In Brit McAdams’ Paint,Owen Wilson steps on screen as the fictional Carl Nargle — Vermont’s number one public access on-air talent, who wows people with a brushstroke he paints beautiful nature landscapes for audiences to be thrilled by. Yet, as the film progresses, we witness the other side of Carl. Someone who may be sweet and calming to those around him but also be out of touch with today's standards.
An easy comparison to make is that Owen Wilson is portraying the great painter Bob Ross.The big hair, soft voice, hippie mindset, and twinkle in his eye that warms your heart could make us think that we’re in store for a biopic. There is only a slight name change. Wilson’s portrayal of Carl Nargle has a presence on screen that almost makes us forget that we’re still in 2023. His wardrobe, the outlandish van he drives around in, his positive attitude, and the fact that we are supposed to be in upstate Vermont — an area that feels a little dated with no billboards or big buildings anywhere — a very quaint feel to the setting. It makes us feel transported fifty years prior. But what pulls us back into the reality of the movie and contemporary times is when the conflict arises — a brand new artist with a brand new show like his starts to stir up competition with him. The realization sets in that Carl might not be the most beloved public access artist in Vermont anymore.
Through this competition, Carl’s life begins to unravel.Ciara Renee portrays Ambrosia, the new talent that rivals Carl. The two are civil, but we all know this signifies Carl will be sent out to pasture by his boss Tony, played by Stephen Root, at some point. The notion that the entire staff on the show is predominately female has even more of a plot point in the movie when it shows the audience that Carl has had a romantic relationship with pretty much all of these women. Although he is still his same old polite self toward these ex-lovers, Carl does seem to have power over them, though in a way that can be deemed inappropriate and unwanted. Thus adding fuel to the fire of Ambrosia's show moving to the forefront of viewership at the television station.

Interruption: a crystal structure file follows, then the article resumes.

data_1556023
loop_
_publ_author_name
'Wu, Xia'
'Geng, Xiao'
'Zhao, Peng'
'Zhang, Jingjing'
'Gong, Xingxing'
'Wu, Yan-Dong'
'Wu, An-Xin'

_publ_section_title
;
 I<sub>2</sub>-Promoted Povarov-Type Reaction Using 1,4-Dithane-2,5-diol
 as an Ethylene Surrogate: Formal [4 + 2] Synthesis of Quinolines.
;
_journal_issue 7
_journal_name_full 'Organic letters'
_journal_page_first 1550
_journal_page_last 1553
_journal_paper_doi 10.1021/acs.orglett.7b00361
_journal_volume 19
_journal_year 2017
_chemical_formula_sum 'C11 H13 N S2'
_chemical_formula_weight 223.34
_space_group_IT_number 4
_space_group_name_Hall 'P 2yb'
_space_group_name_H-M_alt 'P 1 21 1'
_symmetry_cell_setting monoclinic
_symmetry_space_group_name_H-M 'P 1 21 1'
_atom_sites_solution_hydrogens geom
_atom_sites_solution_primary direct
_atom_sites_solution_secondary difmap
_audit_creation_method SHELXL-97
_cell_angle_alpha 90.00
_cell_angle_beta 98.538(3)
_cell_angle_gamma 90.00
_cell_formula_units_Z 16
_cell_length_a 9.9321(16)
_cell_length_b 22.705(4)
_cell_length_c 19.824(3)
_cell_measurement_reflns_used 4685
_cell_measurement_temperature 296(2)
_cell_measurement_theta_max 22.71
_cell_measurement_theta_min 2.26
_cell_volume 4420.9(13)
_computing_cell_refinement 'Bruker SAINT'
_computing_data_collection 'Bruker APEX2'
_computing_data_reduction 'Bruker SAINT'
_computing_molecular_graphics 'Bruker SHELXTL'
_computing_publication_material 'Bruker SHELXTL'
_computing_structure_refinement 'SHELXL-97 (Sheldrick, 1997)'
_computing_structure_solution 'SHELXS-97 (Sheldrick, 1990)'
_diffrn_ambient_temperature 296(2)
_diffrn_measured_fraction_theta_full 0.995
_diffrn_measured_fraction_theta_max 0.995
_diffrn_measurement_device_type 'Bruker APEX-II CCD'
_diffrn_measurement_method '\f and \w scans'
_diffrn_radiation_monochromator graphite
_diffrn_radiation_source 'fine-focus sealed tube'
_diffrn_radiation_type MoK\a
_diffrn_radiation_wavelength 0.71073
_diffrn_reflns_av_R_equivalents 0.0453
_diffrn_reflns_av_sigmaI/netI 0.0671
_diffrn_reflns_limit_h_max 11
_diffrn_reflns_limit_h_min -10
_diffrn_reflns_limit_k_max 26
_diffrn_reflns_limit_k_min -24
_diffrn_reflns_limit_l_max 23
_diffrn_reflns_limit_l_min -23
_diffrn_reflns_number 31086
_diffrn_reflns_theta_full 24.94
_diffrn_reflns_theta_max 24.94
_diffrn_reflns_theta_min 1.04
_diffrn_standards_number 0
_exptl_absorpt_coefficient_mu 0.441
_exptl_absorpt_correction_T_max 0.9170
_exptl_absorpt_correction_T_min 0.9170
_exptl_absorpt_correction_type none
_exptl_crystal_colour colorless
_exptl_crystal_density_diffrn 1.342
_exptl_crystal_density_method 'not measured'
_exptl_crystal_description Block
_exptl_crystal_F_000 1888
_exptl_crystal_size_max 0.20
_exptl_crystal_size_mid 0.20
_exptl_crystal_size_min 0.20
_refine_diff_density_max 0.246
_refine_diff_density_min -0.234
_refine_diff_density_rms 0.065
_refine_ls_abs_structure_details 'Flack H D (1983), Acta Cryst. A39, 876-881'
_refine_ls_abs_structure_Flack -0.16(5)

What works well for the movie is exploring themes of a male artist reaching celebrity status in a small community and no longer being at the forefront of progress. What slightly hurts the film are the surface-level character arcs for the women in supporting roles. Ciara Renee’s performance is fun to watch as we get to know her quirks and character traits, and how she even pursues a relationship with someone at the station. However, it comes off as a little superficial. There should be more there. Michaela Watkins plays Kathrine, one of Carl’s staff members. The two once shared a deeper relationship until something came along and ruined it, which could have been explored more, but it isn’t. The performances by Watkins and Wilson feel like they could match up against one another, but it never does, not due to the performances but rather, the screen time.
Paint has been compared to a ninety-minute Saturday Night Live sketch. Although it has a few shortcomings in plot and themes, Brit McAdams has a good idea of what to do with the material and the overall aesthetic of it. If anything, Owen Wilson was made for this role.